The European Association of Science Editors (EASE) is an international community of individuals and associations from diverse backgrounds, linguistic traditions and professional experience in science communication and editing.
The peer review group will be looking at peer review matters such as recognition and rewards; improving workflows, guidelines, good practice and progressive peer review culture.
We aim to work with individuals and other organizations investigating these issues, so that we can incorporate different initiatives.
Scholarly Kitchen posted an article on the death of portable peer review, after Rubriq has closed down due to lack of interest.
Wondering what everyones thoughts on this are. To me, this idea of pre-review was never what ‘portable’ peer review should be about.
I think…[Read more]
Some really interesting talks and posters. Things that caught my eye:
1: abuse of reviewer confidentiality assumptions – Discussing articles with colleagues, Changing own research because of reading submission, etc.
2: authors admitting to suggesting fake reviewers!
3: research showing that using cascading and portable review reduces time to…[Read more]
I can’t help thinking that asking lots of people clutters their email and increases the likelihood of refusals. However, I appreciate that only asking 2 at a time (assuming you need 2 reports) can lead to long delays as people say “no” and you have to move onto the next person.
On balance I would only condone asking, say, 1.5x the number of…[Read more]
I have been following! Hope you’re enjoying it.
Plenty of tweets coming to get a nice idea of the presentations – and the videos on youtube are great.
Saw a lot of interesting slides from the peer review biases session, and the YODA project on data sharing. I have seen so many presentations on the history of peer review I thought I wouldn’t…[Read more]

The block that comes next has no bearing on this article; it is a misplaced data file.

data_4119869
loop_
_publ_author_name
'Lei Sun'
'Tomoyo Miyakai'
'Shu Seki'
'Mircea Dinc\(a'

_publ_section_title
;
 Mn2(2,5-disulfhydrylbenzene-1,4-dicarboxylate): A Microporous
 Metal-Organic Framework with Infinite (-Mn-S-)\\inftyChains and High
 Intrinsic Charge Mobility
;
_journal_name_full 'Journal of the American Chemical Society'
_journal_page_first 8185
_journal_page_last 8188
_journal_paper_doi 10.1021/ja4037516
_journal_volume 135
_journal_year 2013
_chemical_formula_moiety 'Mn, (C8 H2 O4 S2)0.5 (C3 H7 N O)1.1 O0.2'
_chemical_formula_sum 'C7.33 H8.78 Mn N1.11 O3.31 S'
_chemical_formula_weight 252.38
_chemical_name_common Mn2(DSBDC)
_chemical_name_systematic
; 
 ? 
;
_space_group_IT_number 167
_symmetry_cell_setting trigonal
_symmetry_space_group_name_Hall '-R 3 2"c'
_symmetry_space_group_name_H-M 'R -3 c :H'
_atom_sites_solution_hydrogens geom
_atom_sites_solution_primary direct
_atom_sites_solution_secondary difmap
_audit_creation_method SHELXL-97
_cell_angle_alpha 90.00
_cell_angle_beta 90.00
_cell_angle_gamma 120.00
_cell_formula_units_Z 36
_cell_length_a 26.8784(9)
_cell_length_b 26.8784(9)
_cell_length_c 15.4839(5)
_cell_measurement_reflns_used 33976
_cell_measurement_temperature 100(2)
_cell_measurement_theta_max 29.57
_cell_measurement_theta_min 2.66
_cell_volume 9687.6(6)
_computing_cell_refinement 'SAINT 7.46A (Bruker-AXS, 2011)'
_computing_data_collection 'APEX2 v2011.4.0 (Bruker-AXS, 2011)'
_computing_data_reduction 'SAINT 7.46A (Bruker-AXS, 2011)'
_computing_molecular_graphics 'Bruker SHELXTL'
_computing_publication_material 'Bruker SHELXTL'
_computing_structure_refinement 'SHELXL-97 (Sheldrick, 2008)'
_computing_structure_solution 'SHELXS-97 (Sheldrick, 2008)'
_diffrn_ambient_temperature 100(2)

Interesting study from Nature on author choices of single blind and double blind peer review. Big names and big countries prefer single-blind peer review, and (scientifically) smaller countries choose double peer review more often. No difference in gender.
Interesting data and also expected, knowing the geographical bias in peer review.
What do…[Read more]
Difficult question. Depends on the topic and the knowledge of the field by the editors. I don’t think there is a best way to address this problem. Summer months may be very difficult for editors.
The EASE discussion list had a great conversation about inviting lots of (=too many) reviewers because so few actually respond/agree to review. But this creates a lot of invitations and so a lot of people saying “no” more often because they feel bombarded with invitations. What do you think? What does your journal do?
The Peer Review Committee are pleased to announce the launch of the Peer Review Toolkit
This new suite of resources sits alongside our successful Editor and Author toolkits, to give reviewers of all levels helpful guidance, structure and ideas when it comes to writing reviews, and getting involved in peer review in general.
The resources have…[Read more]